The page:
Cisco has unveiled new investments designed to help partners capture more business with SMBs that are “stampeding” towards the cloud.
In an interactive roundtable held today, Andrew Sage, VP, Global Distribution & SMB Sales at Cisco, characterised SMB as “one of the biggest opportunities Cisco and our partners have”.
SMB is growing at double digits for Cisco, but the networking giant can take a bigger slice of the market, Sage suggested.
“We think there’s almost a $30bn opportunity for us,” he said.
Summarising how its SMB strategy for its fiscal 2024 (which began on 30 July) will differ from previous years, Sage said that Cisco will get “very focused” on the technologies that help SMB customers transforming with the cloud, “rather than the sports bars or nail salons”.
“[Sports bars and nail salons] also have technology requirements, without question,” Sage said.
“But I think our technology and our partners’ capabilities are much better suited to that slightly larger SMB that has started to move to the cloud and would react to the value proposition we bring with Meraki and WebEx and cloud security.”
Cisco has announced a new sales coverage model for the SMB segment, where it is exclusively partner led. SMB partners will enjoy access to a territory manager, as well as specialists that can help them in specific technology areas such as zero trust. More than 100 new roles have been added globally in a new ‘SMB sales acceleration’ function.
The networking giant is also making a “significant incremental investment” in marketing to bolster its SMB drive, Luxy Thuraisingam, VP, Global SMB & Partner Marketing, Cisco (pictured, top), claimed, meanwhile.
SMBs ‘stampeding to cloud’
Cisco is pursuing those SMBs that are “stampeding to cloud and SaaS to do digital transformation,” Sage said as he pinned down the vendor’s ideal SMB customer. More generally, Cisco sees SMBs as those that do up to $50,000 in annual bookings.
“Digital transformation isn’t something we’ve always associated with the SMB customer – we kind of [thought] of them as hanging on as best they can,” Sage explained.
“But the truth is that SMB customers are doing things they could never do before with technology. They used to have to buy servers and licensing, and do custom programming that was complex. Now with cloud and SaaS that is no longer the case. They have access to applications to automate every part of their business.”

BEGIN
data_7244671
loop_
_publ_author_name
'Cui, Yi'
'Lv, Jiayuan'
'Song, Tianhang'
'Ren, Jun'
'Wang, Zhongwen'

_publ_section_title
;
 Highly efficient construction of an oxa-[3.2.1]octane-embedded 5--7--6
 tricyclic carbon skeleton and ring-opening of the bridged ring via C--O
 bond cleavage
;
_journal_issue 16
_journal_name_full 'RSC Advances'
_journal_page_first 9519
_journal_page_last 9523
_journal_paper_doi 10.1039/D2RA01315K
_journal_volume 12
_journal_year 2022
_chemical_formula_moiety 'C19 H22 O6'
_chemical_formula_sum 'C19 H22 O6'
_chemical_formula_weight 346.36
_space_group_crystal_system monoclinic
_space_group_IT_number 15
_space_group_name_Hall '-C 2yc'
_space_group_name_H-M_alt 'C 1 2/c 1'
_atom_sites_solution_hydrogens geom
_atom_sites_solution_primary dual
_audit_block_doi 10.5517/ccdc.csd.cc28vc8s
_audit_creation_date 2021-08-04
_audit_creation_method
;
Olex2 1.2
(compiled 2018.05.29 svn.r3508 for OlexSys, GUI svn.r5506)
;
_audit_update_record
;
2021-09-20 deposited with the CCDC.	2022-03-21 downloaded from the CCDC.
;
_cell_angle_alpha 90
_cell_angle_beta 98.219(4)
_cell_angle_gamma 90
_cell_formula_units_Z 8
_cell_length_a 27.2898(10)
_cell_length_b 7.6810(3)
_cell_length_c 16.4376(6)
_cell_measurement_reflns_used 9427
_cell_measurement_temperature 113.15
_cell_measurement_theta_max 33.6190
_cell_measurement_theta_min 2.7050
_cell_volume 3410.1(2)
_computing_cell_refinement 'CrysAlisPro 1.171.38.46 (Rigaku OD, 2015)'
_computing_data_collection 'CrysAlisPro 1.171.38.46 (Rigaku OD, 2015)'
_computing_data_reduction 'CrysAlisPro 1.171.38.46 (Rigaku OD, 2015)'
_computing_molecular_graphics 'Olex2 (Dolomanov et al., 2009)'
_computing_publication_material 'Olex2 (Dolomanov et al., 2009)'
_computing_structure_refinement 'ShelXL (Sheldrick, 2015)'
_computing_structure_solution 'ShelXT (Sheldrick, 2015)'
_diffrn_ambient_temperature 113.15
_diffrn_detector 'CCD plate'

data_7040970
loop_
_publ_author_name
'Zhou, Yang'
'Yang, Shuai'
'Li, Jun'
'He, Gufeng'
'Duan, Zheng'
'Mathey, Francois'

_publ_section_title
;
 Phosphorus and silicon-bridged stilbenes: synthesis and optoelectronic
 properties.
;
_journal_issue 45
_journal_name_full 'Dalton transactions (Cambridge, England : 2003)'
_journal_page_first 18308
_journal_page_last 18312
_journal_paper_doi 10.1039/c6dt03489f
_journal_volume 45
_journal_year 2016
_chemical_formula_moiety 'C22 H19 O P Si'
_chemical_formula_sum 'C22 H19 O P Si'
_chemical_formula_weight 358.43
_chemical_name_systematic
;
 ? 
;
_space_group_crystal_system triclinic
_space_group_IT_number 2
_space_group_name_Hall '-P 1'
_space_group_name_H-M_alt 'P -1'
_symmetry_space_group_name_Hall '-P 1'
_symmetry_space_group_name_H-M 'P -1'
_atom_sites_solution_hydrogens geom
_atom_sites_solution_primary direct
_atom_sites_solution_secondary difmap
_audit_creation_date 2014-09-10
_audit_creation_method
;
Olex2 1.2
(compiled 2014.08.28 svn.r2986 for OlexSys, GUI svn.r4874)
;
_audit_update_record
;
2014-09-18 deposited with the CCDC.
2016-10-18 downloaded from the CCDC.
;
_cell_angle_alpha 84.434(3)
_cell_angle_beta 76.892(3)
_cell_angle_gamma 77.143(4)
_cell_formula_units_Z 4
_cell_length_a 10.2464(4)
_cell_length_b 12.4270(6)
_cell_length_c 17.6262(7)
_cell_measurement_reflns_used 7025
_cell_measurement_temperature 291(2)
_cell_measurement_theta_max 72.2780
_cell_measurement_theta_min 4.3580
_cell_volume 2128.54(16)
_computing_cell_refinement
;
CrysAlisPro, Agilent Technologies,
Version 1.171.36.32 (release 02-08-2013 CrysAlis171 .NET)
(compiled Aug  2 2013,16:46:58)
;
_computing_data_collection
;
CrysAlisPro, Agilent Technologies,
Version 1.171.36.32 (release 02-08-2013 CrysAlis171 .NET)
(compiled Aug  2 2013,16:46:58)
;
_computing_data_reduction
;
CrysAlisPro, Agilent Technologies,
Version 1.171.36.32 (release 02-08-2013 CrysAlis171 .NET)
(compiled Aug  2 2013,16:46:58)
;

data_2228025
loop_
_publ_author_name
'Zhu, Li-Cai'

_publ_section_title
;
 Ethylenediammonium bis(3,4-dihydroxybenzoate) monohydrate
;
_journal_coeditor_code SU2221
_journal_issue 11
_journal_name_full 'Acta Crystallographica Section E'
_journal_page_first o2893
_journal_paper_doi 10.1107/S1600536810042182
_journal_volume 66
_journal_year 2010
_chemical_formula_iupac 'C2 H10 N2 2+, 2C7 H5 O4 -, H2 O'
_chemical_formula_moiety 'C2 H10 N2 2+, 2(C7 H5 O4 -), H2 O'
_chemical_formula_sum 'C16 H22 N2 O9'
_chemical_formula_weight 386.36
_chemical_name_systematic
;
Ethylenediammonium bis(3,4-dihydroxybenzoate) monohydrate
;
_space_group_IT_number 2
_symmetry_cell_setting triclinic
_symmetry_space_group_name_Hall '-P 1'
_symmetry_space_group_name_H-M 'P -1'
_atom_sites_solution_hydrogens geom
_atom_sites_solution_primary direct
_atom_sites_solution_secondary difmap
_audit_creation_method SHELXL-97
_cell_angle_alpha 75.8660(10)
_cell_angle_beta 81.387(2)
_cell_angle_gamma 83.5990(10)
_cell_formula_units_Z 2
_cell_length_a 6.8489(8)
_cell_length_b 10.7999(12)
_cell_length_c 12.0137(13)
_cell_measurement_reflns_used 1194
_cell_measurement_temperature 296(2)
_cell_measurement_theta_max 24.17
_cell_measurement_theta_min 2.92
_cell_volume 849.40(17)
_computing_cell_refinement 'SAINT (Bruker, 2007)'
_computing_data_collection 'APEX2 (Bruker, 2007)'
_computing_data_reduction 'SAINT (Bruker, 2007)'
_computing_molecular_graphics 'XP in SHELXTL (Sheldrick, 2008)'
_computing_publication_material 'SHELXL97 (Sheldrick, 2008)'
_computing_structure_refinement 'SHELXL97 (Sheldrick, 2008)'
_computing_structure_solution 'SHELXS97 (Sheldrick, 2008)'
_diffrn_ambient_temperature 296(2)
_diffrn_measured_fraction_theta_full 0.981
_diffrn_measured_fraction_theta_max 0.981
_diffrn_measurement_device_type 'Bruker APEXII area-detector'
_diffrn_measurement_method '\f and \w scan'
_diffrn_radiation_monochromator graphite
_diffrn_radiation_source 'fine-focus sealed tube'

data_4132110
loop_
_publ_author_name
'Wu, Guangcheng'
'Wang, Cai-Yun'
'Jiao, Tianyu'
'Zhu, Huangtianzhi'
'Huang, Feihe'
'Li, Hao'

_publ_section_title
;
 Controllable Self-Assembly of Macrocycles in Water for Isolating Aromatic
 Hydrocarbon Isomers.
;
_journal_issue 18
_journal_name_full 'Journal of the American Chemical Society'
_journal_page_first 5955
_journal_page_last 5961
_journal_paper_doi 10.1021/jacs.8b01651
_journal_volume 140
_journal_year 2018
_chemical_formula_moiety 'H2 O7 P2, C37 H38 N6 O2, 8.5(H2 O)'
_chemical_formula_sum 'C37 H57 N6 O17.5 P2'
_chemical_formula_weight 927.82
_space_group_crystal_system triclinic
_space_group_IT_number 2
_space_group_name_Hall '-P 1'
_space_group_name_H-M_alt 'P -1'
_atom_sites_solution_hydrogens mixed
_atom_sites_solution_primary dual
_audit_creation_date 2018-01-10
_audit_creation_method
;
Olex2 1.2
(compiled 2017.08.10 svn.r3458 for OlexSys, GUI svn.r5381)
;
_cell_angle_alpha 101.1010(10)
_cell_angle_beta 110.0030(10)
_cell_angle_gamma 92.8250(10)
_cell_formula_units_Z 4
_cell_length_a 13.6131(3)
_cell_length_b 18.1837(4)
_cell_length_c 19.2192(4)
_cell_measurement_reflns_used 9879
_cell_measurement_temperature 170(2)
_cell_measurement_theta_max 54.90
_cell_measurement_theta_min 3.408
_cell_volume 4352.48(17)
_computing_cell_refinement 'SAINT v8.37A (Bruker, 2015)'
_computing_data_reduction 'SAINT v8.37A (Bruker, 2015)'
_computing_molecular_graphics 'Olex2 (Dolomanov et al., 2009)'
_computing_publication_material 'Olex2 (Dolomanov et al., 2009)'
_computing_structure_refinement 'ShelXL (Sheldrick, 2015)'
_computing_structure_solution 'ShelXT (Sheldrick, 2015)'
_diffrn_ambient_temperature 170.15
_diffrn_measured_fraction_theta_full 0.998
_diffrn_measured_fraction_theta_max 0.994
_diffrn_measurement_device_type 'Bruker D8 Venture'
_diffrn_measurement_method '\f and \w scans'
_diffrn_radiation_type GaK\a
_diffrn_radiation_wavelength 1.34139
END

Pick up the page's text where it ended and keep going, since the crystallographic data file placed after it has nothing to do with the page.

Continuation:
Some $4.5bn of the $30bn opportunity Cisco flagged up is for partners to go back into existing SMB customers with a broader set of Cisco technology to help them digitally transform, Sage said.
Half of Cisco’s SMB customers will soon want to procure solutions and outcomes in a managed way, he added.
“These customers do not need technology; they need technology outcomes,” Sage said. “The way they get the technology outcomes that are critical to their business is through our partners, and we are seeing a big shift in how our partners are meeting these customers.”
Sage said the new “incremental investment” in SMB has buy-in from Cisco’s senior leadership team, including CEO Chuck Robbins (pictured above).
“We’re going to focus our energy and efforts with our partners on those customers that are transforming their business with the cloud, as we think we have a great opportunity to help them with this journey,” he concluded.
‘Dealing with Cisco was like dancing with an elephant’
On the call, Doug Westervelt, CEO of US Cisco partner Portland Internetworks, remarked that dealing with Cisco “used to be like dancing with an elephant”.
“Now we’re seeing a tonne of change in Cisco’s attitude towards SMB, much for the better,” he said.
“Cisco is beginning to understand the SMB and managed services space.
“So much more of Cisco’s offerings are multi-tenet friendly. There are flexible buying models and things that allow us to pay as we consume or scale up and down as necessary. I’ve never seen the level of engagement and investment from Cisco in the SMB space.”